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Christus Mansionem Benedicat. Christ, bless this home. In this new year, bless all who enter, all who leave. May it be a shelter and a haven for everyone who crosses this threshold. May it be a place of love and faith, where Your Spirit sheds abroad the hope of Christ.
Those chalked numbers and letters over the door remind me that home is where we start from, and if home is full of loving welcome, we carry that loving welcome with us wherever, and to whomever, we go.
If you want to create or deepen a culture of belonging and becoming in your home, I highly commend Sarah and Sally’s book to your reading pleasure, and it is a pleasure, a delight. I do have one caveat, though. This book is the culmination of 30 years of lived experience. Please do not expect to replicate it in the next month, okay? Life-giving homes, like anything else worthwhile, aren’t built in a day or a week or even a year. They take time.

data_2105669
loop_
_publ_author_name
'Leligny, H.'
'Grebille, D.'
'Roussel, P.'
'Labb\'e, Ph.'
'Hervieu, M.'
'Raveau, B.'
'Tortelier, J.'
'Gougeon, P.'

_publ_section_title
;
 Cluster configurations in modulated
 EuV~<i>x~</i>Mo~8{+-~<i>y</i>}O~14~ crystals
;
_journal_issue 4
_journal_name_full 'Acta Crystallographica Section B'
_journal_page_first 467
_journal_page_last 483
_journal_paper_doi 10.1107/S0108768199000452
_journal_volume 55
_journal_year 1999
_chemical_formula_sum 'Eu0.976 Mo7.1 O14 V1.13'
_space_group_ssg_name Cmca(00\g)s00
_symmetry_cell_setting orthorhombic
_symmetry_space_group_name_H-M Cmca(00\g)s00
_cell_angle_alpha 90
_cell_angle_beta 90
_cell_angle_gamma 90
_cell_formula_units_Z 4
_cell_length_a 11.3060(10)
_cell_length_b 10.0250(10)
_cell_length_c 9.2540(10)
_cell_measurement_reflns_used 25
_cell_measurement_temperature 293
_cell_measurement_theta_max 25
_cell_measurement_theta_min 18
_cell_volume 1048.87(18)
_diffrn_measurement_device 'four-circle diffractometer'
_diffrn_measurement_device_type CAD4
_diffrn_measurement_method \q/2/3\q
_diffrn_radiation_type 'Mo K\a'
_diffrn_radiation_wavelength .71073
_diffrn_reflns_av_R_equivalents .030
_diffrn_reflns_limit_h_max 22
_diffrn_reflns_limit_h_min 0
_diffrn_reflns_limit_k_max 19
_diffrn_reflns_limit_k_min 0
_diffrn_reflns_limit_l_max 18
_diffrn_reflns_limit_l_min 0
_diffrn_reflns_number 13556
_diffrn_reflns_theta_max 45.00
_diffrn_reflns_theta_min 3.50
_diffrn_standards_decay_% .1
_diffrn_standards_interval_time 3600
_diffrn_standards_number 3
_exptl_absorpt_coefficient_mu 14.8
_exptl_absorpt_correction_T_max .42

The book is laid out in twelve chapters, one for each month of the year. I strongly recommend reading one chapter a month; there are so many wonderful ideas in these pages that you will quickly become overwhelmed if you try to truck through in a week or two as I did. If you’re like me and want the lay of the land, read the introduction to each chapter and save the “In Our Home” sections to read slowly, one each month.
However you choose to read it, I do hope you will read it, especially if you still have children at home. To increase the odds that you will, I am happy to say that I have a copy to give away. Leave a comment over the weekend and I’ll enter you in a drawing come Monday.